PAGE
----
In the end, she had to endure great pain as a mother. She had to watch others physically hurt her son. She watched them try him unjustly, she watched them beat him, spit on him and she watched them nail him to the cross. She was standing among the very same people for whom He was dying so that they could have a chance for salvation. Her son was the son of God and He gave up His life for all of our sons and daughters. He gave up His life for the sins of the world so that we all can have a chance to live with God in heaven. Can you imagine your very own son hanging on that cross naked, beaten and thirsty? Do you think Mary thought about that very often? Do you think she went a day without having the image of him hanging on the cross run through her mind? If it was my son hanging on the cross, I would never forget it. It would be forever etched in my heart and mind. Normal human emotions will tug at our heart as we acknowledge our Lord’s heartache for His mother’s sorrows. As mothers, we can try to identify with Mary’s maternal feelings and the grief and mental anguish that she experienced as His mother. But, more importantly, we should explore our own feelings of who Jesus is and what His death means to us individually. Make no mistake, Jesus said those who do the will of His father in heaven is His brother and sister and mother (Matt 12:50). He is our friend (Jn 15:15). He is our advocate and intercessor (1 Jn.2:1, Heb 7:25). He is, in fact, our Savior. He is our Lord. It was for all of us that he suffered. It was for all of us the He died.
In 1 Corinthians 11:23 and following, Jesus instituted the Lord’s Supper as a memorial for us to remember Him. He gave thanks for the bread and then passed it out to the disciples and he said, “This is my body which is for you: this do in remembrance of Me.” Then he took the cup and gave thanks and said, “This cup is the new covenant in My blood; do this, as often as you drink it, in remembrance of me” For as often as you eat this bread and drink the cup, you proclaim the Lord’s death until He comes. Scriptural example shows we are to do this on the first day of the week. Nothing can be more pleasing to the soul than the love shown to us by Jesus when He gave His life for our sins. Therefore we do this in remembrance of what He did for us, when he died for us on that cross. When we take the bread we need to make sure our minds are focused on Christ and the ultimate sacrifice.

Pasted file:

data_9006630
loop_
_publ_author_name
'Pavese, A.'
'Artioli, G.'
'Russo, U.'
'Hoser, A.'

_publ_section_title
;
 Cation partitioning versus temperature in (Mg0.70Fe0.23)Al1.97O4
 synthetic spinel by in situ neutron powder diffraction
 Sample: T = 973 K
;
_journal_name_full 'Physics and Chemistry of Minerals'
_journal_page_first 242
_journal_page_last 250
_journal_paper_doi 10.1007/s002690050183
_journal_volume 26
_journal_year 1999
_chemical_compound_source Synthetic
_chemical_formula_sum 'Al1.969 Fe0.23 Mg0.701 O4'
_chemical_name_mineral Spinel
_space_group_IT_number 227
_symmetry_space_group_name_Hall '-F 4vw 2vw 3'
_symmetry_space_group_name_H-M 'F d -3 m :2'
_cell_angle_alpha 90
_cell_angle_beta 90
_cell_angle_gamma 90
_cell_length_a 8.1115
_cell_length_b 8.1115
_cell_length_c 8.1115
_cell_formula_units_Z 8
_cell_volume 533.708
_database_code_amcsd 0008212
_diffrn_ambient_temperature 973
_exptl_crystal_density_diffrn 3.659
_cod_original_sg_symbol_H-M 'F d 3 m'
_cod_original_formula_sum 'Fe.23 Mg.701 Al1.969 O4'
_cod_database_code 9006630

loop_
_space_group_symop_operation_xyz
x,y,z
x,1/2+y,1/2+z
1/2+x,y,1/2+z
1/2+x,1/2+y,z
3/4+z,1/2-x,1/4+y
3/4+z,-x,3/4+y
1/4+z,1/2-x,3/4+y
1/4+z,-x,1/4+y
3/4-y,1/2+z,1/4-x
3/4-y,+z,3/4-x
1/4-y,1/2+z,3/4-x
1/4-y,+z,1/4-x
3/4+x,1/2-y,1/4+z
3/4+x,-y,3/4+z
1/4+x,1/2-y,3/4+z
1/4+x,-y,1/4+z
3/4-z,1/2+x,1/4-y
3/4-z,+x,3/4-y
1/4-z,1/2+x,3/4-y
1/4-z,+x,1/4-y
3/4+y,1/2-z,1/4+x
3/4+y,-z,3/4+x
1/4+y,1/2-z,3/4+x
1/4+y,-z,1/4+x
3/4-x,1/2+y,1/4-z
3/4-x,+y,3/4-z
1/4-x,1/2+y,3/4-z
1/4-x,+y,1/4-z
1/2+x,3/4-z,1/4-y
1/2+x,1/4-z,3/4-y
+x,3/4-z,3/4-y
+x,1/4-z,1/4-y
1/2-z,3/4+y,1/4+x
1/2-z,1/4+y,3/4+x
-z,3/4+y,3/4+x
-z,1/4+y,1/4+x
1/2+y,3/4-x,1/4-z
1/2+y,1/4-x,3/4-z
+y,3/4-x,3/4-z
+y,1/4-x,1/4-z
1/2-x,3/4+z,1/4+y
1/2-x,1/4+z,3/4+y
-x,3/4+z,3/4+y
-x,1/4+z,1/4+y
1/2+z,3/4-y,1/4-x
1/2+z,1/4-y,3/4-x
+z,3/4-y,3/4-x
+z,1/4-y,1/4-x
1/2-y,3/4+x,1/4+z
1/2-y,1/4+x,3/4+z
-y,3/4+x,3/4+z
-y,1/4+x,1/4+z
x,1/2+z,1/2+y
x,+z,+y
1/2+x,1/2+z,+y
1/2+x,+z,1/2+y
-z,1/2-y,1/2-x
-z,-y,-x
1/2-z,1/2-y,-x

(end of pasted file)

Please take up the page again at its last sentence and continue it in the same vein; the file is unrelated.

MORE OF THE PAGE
I wonder sometimes what Christ thinks when He looks down from above. Are we doing the things that please Him? Are we making the sacrifices we pledged to make when we made that commitment to wear His name? Christ died for us because He loved us. Our love for Him should lead us to serve Him obediently (John 14:15) and to proclaim His death, on the first day of each week (Acts 20:7) until He comes.
By Karen Bookout
published in the Spring 2010 issue V3N2
As Christians, we participate in the memorial of Christ every Sunday. This is because of what we have reasoned out from the scriptures by command and by example. The Lord’s Supper is a memorial of Christ’s death, and His sacrifice for us. Christians should participate in this act of worship and focus our minds on His gift to us. This gift is salvation from our sins, and without it we would be eternally lost. Jesus Christ is the Savior of all who obey Him. He saved us from our sins and is now preparing a place for us with His Father in Heaven (John 14:3). Jesus is the only one who could do this because He is the only one who has ever lived a perfect, sinless life. He is the creator and the light of life.
Let’s examine the scriptures relating to this subject.
What is our example?
The Lord’s Supper was first instituted by Jesus (Mark 14:22-26).
Who should partake?
The Lord’s Supper is for those who are in the body of Christ. The saints, Christians, are people who have completed God’s requirements for entering into His kingdom (Acts 20:6,7).
Why should we do it?
Jesus explained the purpose when he commanded “Do this in remembrance of me” (Luke 22:15-22).
When do we observe this memorial?
We have an example of this memorial being observed on the first day of the week (Acts 20:7). The first day of the week is The Lord’s Day. Every single week has a first day, thus we observe the Lord’s Supper every week on the first day of the week.
What are the elements of the Lord’s Supper?
Unleavened bread is used to symbolize the body of Jesus, to remind us of His great suffering. Jesus endured the humiliation, the beatings, and then the hours of pain during the crucifixion. All of this was done by the hands of His own people, so we could have the opportunity to know God (John 1:1-3). Grape juice represents the blood of Jesus that takes away our sins. His blood was offered so ours wouldn’t have to be.